The Twitter CEO had interviewed a former employee about his job, his disability and his housing needs.
If you’re not told you’re fired, are you really fired? Probably on Twitter. And then sometimes you get your job back – if you want it.
Haraldur Thorleifsson, who was until recently employed at Twitter, logged onto his computer to do some work last Sunday – only to find himself locked out along with 200 others.
He might have thought, like others before him in the chaotic months of layoffs and layoffs since Elon Musk took over the company, that he was unemployed.
Instead, after nine days of no response from Twitter whether he was still employed or not, Thorleifsson decided to tweet Musk to see if he could get the billionaire’s attention and get an answer on his Schrödinger’s professional situation.
“Maybe you’ll reply to me here if enough people retweet?” he wrote Monday.
He finally got his answer after a surreal Twitter exchange with Musk, who quizzed him about his work, disability and need for housing (Thorleifsson, whose name is “Halli”, has muscular dystrophy and uses a wheelchair) and tweeted that Thorleifsson has a ” prominent active Twitter account and is wealthy” and the “reason he confronted me publicly was to get a big payout”. During the exchange, Thorleifsson said he received an email saying he was no longer employed.
Late Tuesday afternoon, however, Musk had a change of heart.
“I would like to apologize to Halli for my misunderstanding of his situation. It was based on things I was told that were untrue or true in some cases but not meaningful,” he tweeted. “He’s considering staying on Twitter.”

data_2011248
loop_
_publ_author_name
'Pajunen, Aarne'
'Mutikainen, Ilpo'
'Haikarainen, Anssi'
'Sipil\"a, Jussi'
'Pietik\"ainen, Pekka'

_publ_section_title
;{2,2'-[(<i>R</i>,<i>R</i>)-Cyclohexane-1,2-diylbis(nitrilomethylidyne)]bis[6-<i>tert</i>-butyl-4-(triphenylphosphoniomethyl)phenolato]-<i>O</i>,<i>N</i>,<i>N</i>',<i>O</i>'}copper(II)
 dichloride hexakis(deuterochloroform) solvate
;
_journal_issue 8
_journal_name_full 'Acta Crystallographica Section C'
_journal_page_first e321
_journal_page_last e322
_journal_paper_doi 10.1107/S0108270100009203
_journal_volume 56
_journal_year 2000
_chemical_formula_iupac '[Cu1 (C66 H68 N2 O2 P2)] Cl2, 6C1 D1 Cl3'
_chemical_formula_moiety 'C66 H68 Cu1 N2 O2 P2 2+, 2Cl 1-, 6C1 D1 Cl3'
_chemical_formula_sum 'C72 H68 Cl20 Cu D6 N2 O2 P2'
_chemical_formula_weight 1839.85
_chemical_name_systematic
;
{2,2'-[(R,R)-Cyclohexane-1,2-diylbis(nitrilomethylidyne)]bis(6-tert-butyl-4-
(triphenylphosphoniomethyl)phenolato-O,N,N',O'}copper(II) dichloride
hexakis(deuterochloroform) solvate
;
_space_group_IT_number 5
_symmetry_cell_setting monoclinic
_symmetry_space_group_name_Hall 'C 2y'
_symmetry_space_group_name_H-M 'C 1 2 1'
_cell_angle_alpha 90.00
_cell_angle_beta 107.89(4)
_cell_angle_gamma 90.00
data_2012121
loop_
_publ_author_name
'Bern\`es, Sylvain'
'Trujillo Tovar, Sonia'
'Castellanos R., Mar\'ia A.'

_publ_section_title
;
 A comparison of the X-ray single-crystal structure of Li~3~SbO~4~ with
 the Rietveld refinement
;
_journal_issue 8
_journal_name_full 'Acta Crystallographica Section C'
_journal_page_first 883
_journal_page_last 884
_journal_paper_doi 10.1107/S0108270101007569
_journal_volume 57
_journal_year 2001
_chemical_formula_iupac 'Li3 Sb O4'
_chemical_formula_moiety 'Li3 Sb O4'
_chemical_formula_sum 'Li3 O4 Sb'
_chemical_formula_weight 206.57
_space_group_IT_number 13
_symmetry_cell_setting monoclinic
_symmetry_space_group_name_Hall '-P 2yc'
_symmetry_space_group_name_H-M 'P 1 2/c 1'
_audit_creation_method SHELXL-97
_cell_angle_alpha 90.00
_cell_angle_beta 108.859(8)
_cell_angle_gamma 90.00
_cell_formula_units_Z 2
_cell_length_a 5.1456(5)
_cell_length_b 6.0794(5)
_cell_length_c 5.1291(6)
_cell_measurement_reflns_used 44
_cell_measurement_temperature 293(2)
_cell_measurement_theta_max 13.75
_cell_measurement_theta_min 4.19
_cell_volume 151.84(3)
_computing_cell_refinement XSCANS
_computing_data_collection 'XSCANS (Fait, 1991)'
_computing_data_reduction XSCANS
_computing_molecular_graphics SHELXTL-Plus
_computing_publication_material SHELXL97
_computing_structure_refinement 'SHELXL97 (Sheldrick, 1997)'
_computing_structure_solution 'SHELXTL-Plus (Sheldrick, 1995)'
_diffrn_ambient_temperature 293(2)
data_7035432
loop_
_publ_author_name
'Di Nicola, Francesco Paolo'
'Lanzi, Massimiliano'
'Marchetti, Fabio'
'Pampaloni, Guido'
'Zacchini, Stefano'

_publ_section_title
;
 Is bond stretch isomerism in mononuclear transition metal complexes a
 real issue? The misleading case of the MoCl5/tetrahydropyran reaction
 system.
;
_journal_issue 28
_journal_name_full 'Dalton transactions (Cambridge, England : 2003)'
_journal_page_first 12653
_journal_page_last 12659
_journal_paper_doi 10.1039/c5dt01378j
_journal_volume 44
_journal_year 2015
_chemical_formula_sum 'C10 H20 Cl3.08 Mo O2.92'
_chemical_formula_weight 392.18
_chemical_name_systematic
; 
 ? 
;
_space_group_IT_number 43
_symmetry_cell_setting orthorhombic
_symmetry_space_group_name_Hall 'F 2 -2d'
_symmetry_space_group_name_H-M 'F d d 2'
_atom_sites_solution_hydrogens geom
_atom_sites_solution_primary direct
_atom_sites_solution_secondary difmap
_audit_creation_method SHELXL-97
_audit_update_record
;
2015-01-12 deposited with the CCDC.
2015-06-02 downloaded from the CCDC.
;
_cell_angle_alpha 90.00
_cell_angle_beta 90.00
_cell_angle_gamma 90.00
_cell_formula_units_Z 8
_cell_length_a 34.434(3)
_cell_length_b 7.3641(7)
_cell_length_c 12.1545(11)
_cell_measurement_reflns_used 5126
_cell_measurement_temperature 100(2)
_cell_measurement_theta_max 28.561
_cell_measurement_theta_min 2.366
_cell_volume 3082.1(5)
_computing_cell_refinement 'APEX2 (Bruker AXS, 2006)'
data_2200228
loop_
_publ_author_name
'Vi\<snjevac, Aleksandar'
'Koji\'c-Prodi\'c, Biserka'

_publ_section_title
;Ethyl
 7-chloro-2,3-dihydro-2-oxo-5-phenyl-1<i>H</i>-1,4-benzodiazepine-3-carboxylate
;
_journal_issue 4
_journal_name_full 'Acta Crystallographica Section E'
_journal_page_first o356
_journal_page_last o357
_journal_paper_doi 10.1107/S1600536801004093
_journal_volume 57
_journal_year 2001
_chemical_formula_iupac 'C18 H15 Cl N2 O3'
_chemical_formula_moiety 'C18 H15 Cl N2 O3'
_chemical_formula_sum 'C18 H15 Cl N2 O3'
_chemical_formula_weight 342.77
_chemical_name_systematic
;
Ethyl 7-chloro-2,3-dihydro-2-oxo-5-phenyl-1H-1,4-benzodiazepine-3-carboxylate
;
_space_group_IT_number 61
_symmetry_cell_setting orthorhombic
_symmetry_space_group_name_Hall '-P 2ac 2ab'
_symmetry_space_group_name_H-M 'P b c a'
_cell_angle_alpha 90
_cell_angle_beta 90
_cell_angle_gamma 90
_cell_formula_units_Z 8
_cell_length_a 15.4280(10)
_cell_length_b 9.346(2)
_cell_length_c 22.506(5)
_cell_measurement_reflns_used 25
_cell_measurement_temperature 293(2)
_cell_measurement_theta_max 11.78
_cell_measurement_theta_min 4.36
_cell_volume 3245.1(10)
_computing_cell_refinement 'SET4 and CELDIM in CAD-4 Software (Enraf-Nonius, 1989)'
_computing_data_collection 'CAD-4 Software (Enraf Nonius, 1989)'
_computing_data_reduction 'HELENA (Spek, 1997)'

Thorleifsson did not immediately respond to a message for comment following Musk’s tweet. In a previous email, he called the experience “surreal.”
“You had every right to fire me. But it would have been nice to let me know!” he tweeted Musk.
Thorleifsson, who lives in Iceland, has around 151,000 Twitter followers (Musk has over 130 million). He joined Twitter in 2021 when the company, under previous leadership, acquired his startup Ueno.
He has been praised in Icelandic media for choosing to receive the purchase price in the form of wages rather than a lump sum. That’s because he would be paying Iceland higher taxes that way to support his social services and safety net.
Thorleifsson’s next step: “I’m opening a restaurant in downtown Reykjavik very soon,” he tweeted. “It’s named after my mother.”
Twitter did not immediately respond to a message for comment.